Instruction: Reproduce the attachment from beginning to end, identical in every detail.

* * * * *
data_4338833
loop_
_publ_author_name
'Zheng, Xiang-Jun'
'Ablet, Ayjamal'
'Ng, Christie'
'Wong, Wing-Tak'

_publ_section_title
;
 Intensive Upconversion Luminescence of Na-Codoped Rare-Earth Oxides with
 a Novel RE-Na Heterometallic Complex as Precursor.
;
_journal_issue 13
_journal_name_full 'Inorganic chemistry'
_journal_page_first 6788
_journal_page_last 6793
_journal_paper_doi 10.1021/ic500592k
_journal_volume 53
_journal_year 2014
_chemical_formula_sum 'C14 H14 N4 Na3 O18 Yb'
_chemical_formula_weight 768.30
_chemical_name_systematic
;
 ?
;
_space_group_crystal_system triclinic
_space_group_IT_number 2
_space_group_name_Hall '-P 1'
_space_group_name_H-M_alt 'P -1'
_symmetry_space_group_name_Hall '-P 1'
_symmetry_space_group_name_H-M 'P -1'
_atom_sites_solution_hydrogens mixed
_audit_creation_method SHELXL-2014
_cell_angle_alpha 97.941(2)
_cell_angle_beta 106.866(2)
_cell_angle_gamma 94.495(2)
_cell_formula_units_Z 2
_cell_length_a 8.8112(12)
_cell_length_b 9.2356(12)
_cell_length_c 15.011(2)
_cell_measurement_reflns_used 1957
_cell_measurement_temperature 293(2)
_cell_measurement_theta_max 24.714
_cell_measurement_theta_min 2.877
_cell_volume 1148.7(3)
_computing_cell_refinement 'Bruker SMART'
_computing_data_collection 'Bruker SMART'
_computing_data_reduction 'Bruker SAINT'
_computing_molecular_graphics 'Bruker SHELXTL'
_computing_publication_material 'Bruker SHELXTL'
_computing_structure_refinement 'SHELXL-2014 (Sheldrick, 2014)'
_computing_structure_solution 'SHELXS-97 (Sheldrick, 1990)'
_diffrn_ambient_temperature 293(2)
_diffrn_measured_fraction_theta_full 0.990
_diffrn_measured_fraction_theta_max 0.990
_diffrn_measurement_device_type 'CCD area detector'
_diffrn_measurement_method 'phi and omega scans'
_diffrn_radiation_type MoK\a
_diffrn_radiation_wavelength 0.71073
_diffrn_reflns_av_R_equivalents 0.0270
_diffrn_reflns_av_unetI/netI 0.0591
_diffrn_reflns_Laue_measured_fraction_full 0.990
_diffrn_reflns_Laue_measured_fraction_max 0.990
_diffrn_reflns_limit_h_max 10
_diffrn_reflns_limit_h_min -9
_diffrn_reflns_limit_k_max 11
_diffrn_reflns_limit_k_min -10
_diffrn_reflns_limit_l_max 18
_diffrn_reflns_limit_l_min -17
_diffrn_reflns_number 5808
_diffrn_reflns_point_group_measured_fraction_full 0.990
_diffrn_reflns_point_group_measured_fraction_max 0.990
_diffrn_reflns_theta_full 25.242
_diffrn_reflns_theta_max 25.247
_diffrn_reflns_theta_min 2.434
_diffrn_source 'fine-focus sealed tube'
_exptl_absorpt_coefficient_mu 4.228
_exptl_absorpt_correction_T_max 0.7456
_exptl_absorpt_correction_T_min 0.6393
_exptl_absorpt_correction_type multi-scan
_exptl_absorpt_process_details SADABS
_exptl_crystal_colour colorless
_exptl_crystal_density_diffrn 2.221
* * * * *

data_4338833
loop_
_publ_author_name
'Zheng, Xiang-Jun'
'Ablet, Ayjamal'
'Ng, Christie'
'Wong, Wing-Tak'

_publ_section_title
;
 Intensive Upconversion Luminescence of Na-Codoped Rare-Earth Oxides with
 a Novel RE-Na Heterometallic Complex as Precursor.
;
_journal_issue 13
_journal_name_full 'Inorganic chemistry'
_journal_page_first 6788
_journal_page_last 6793
_journal_paper_doi 10.1021/ic500592k
_journal_volume 53
_journal_year 2014
_chemical_formula_sum 'C14 H14 N4 Na3 O18 Yb'
_chemical_formula_weight 768.30
_chemical_name_systematic
;
 ?
;
_space_group_crystal_system triclinic
_space_group_IT_number 2
_space_group_name_Hall '-P 1'
_space_group_name_H-M_alt 'P -1'
_symmetry_space_group_name_Hall '-P 1'
_symmetry_space_group_name_H-M 'P -1'
_atom_sites_solution_hydrogens mixed
_audit_creation_method SHELXL-2014
_cell_angle_alpha 97.941(2)
_cell_angle_beta 106.866(2)
_cell_angle_gamma 94.495(2)
_cell_formula_units_Z 2
_cell_length_a 8.8112(12)
_cell_length_b 9.2356(12)
_cell_length_c 15.011(2)
_cell_measurement_reflns_used 1957
_cell_measurement_temperature 293(2)
_cell_measurement_theta_max 24.714
_cell_measurement_theta_min 2.877
_cell_volume 1148.7(3)
_computing_cell_refinement 'Bruker SMART'
_computing_data_collection 'Bruker SMART'
_computing_data_reduction 'Bruker SAINT'
_computing_molecular_graphics 'Bruker SHELXTL'
_computing_publication_material 'Bruker SHELXTL'
_computing_structure_refinement 'SHELXL-2014 (Sheldrick, 2014)'
_computing_structure_solution 'SHELXS-97 (Sheldrick, 1990)'
_diffrn_ambient_temperature 293(2)
_diffrn_measured_fraction_theta_full 0.990
_diffrn_measured_fraction_theta_max 0.990
_diffrn_measurement_device_type 'CCD area detector'
_diffrn_measurement_method 'phi and omega scans'
_diffrn_radiation_type MoK\a
_diffrn_radiation_wavelength 0.71073
_diffrn_reflns_av_R_equivalents 0.0270
_diffrn_reflns_av_unetI/netI 0.0591
_diffrn_reflns_Laue_measured_fraction_full 0.990
_diffrn_reflns_Laue_measured_fraction_max 0.990
_diffrn_reflns_limit_h_max 10
_diffrn_reflns_limit_h_min -9
_diffrn_reflns_limit_k_max 11
_diffrn_reflns_limit_k_min -10
_diffrn_reflns_limit_l_max 18
_diffrn_reflns_limit_l_min -17
_diffrn_reflns_number 5808
_diffrn_reflns_point_group_measured_fraction_full 0.990
_diffrn_reflns_point_group_measured_fraction_max 0.990
_diffrn_reflns_theta_full 25.242
_diffrn_reflns_theta_max 25.247
_diffrn_reflns_theta_min 2.434
_diffrn_source 'fine-focus sealed tube'
_exptl_absorpt_coefficient_mu 4.228
_exptl_absorpt_correction_T_max 0.7456
_exptl_absorpt_correction_T_min 0.6393
_exptl_absorpt_correction_type multi-scan
_exptl_absorpt_process_details SADABS
_exptl_crystal_colour colorless
_exptl_crystal_density_diffrn 2.221